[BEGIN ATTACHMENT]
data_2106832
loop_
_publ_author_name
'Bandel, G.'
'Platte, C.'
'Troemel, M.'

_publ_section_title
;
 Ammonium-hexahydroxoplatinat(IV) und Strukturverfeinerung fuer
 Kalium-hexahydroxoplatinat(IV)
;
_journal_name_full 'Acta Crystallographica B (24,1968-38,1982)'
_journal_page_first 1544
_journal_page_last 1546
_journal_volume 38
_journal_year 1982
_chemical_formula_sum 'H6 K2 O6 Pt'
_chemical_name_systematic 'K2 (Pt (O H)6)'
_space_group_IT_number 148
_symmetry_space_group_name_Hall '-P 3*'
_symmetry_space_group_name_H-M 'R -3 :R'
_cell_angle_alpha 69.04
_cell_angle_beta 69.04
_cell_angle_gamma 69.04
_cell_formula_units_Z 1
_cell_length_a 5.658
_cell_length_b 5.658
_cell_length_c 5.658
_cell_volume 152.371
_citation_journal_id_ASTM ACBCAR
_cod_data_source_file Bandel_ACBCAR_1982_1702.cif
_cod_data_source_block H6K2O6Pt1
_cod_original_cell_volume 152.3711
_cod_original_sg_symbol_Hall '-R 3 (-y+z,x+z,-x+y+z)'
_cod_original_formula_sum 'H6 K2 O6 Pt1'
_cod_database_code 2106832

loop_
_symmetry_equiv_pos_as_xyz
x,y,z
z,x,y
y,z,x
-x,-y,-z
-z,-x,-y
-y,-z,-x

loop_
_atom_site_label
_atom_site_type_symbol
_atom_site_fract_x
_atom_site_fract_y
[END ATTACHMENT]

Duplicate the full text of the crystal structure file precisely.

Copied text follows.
data_2106832
loop_
_publ_author_name
'Bandel, G.'
'Platte, C.'
'Troemel, M.'

_publ_section_title
;
 Ammonium-hexahydroxoplatinat(IV) und Strukturverfeinerung fuer
 Kalium-hexahydroxoplatinat(IV)
;
_journal_name_full 'Acta Crystallographica B (24,1968-38,1982)'
_journal_page_first 1544
_journal_page_last 1546
_journal_volume 38
_journal_year 1982
_chemical_formula_sum 'H6 K2 O6 Pt'
_chemical_name_systematic 'K2 (Pt (O H)6)'
_space_group_IT_number 148
_symmetry_space_group_name_Hall '-P 3*'
_symmetry_space_group_name_H-M 'R -3 :R'
_cell_angle_alpha 69.04
_cell_angle_beta 69.04
_cell_angle_gamma 69.04
_cell_formula_units_Z 1
_cell_length_a 5.658
_cell_length_b 5.658
_cell_length_c 5.658
_cell_volume 152.371
_citation_journal_id_ASTM ACBCAR
_cod_data_source_file Bandel_ACBCAR_1982_1702.cif
_cod_data_source_block H6K2O6Pt1
_cod_original_cell_volume 152.3711
_cod_original_sg_symbol_Hall '-R 3 (-y+z,x+z,-x+y+z)'
_cod_original_formula_sum 'H6 K2 O6 Pt1'
_cod_database_code 2106832

loop_
_symmetry_equiv_pos_as_xyz
x,y,z
z,x,y
y,z,x
-x,-y,-z
-z,-x,-y
-y,-z,-x

loop_
_atom_site_label
_atom_site_type_symbol
_atom_site_fract_x
_atom_site_fract_y